Eisenberg: Time to Spend 1st-Rounder on Defense

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OK, time's up. Let's start with the most recent defensive player taken by the Ravens in the first round. Drum roll, that's right, it's Haloti Ngata in 2006 -- five years ago.

The one before that? We're going back a bit . . . to Terrell Suggs in 2003, believe it or not. And the one before Suggs was . . . give up? It was Ed Reed, a 2002 selection who will turn 33 next fall.

It's kind of a trick question because Sergio Kindle was the team's first selection last year, but he came in the second round, as did Dwan Edwards in 2004. You really have to know your stuff, but here it is: The last three defensive players drafted by the Ravens as first-round selections were Ngata, Suggs and Reed, who now form the core of the unit along with Ray Lewis.

What should we take from that? Well, that the Ravens are reeeeally good at drafting for defense in the first round. Ngata, Suggs and Reed are all major stars with more than a dozen combined Pro Bowl appearances.

But isn't it about time the team went that way again?

Don't misunderstand: I'm not second-guessing them for going offense in four of the last six years with the selections of Michael Oher, Joe FlaccoBen Grubbs and Mark Clayton. Given their longterm struggles on offense going back a decade, they needed better players on offense.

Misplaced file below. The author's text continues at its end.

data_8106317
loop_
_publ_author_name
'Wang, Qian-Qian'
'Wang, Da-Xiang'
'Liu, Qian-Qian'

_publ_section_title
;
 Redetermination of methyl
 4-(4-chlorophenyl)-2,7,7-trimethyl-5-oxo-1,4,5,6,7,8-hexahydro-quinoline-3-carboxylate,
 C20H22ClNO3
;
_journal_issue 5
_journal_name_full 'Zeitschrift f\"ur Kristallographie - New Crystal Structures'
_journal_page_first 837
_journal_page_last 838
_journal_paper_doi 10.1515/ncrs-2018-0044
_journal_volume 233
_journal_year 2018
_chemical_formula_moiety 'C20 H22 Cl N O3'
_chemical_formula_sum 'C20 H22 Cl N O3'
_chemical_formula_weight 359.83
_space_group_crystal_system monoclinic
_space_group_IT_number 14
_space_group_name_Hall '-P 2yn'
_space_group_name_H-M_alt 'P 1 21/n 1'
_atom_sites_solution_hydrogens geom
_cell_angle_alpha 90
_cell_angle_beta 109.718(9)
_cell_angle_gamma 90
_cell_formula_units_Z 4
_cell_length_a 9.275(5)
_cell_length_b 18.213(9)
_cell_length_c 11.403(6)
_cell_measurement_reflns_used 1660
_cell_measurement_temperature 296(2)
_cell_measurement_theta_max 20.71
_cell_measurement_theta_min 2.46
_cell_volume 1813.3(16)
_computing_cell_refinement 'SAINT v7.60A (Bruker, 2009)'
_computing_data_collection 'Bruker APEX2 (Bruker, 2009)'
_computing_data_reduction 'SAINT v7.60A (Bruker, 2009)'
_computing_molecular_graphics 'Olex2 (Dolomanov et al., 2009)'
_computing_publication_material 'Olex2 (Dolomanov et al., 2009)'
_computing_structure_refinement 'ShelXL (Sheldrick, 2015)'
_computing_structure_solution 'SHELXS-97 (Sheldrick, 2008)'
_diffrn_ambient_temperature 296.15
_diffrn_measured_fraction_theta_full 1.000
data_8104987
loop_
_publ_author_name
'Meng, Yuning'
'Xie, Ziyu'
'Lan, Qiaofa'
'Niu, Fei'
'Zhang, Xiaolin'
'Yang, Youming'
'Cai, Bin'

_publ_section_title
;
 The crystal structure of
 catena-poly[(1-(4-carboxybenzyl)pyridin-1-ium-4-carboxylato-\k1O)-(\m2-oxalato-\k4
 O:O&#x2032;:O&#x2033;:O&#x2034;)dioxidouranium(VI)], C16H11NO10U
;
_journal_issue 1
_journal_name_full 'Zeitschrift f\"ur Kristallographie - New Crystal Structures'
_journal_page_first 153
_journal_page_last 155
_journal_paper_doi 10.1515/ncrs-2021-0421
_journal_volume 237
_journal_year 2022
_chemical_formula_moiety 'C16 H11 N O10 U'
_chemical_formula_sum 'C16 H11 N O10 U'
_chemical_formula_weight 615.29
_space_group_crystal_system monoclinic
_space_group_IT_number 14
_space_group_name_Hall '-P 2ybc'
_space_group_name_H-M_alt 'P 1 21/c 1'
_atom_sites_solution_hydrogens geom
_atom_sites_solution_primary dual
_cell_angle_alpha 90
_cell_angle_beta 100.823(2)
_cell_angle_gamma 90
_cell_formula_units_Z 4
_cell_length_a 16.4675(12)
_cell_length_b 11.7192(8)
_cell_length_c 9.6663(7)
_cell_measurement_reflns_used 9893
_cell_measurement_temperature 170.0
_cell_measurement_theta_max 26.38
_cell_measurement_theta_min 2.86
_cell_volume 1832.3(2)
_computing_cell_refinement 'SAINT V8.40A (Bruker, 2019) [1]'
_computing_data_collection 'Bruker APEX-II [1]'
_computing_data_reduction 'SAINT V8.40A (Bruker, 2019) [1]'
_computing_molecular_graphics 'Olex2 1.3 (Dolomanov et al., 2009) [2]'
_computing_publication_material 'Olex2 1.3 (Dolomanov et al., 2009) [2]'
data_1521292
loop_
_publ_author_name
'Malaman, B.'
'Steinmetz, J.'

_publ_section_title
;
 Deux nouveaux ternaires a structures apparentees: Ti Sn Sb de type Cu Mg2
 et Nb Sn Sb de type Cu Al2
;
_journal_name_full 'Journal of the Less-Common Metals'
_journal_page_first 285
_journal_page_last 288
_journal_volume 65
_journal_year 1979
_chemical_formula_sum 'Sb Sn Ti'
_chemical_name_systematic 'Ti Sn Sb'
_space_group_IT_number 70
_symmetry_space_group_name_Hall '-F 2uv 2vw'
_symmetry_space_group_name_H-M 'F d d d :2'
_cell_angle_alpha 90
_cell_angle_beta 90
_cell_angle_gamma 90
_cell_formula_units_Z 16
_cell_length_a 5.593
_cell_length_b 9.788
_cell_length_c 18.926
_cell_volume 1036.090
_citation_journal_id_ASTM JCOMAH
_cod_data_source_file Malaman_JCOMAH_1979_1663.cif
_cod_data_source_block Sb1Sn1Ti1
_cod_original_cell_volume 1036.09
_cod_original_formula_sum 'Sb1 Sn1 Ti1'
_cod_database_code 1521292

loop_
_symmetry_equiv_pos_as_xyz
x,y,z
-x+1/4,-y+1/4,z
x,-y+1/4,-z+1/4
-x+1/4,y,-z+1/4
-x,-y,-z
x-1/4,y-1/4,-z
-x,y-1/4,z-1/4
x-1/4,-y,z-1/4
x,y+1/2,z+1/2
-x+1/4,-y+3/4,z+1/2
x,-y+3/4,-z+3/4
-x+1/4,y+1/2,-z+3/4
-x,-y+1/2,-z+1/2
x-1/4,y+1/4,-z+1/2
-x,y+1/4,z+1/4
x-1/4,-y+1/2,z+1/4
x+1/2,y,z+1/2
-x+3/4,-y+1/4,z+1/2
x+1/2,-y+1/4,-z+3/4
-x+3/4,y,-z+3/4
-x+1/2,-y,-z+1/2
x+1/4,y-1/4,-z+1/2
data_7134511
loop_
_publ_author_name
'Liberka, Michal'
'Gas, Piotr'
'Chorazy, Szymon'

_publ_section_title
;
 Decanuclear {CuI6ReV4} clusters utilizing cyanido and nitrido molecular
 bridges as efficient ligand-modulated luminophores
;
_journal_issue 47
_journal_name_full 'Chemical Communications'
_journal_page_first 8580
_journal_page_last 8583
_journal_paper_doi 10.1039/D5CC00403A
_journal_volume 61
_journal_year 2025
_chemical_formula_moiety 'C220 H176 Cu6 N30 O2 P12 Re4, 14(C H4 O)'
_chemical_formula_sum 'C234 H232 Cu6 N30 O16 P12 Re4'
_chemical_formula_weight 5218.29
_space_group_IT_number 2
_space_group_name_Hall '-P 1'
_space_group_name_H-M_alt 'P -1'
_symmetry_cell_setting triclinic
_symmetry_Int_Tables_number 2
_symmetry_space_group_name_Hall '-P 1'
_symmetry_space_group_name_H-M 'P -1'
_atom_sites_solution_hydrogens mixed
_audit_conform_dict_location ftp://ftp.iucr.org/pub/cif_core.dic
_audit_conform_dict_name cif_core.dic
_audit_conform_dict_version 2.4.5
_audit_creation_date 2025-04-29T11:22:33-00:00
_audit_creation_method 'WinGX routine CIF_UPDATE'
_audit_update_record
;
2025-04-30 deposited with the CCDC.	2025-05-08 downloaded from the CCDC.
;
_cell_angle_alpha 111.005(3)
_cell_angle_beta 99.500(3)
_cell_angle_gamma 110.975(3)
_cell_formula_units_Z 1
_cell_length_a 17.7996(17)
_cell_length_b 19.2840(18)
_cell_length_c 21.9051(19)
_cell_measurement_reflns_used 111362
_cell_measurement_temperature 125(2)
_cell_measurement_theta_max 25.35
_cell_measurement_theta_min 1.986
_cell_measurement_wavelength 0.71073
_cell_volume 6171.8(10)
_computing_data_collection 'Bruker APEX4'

That draft focus has paid off with help from a second-round guy named Ray Rice; while the offense still struggles at times, it is more challenging for opposing defenses than it was, and certainly has a higher upside.

The defense? Long the franchise's signature unit, it has held up fairly well despite the relative dearth of first-round additions. It still carries the Ravens, finishing 10th in the league in fewest yards allowed in 2010 – the unit's eighth straight top-10 finish in that key category.

But let's face it, there is slippage. The Ravens allowed 57 more yards per game in 2010 than they did in 2008. That's a significant falloff. The defense still shows up every week and mostly shines, but in some respects, it is holding on for dear life to its reputation. It could use some new blood, some fresh, young legs at a key position.

The Ravens have tried over and over to inject that new life into the unit with second-round and third-round picks such as Kindle, Terrence Cody, Paul Kruger, Lardarius Webb, Tavares Gooden, David Pittman, Dan Cody and Edwards. But what do they all have in common? Not one was a starter for the Ravens in 2010. The team's track record with first-round defensive selections is far better.

When the Ravens' draft team took questions from reporters Tuesday, I asked GM General Manager Ozzie Newsome if he was considering going defense in the first round simply because he had gone offense so often in recent year.

"Do we go in thinking that it's definitely going to be an offensive player or a defensive player? No, we don't. We just want to get good football players," Newsome replied.

I understand that. And I understand that a slew of factors will go into their decision-making when they're "on the clock" next Thursday night. Who is still on the board? Are they worth first-round money? Do they play positions of immediate need? Which one do we really like?

Whether they play offense or defense might not factor into the equation at all. But maybe it should.

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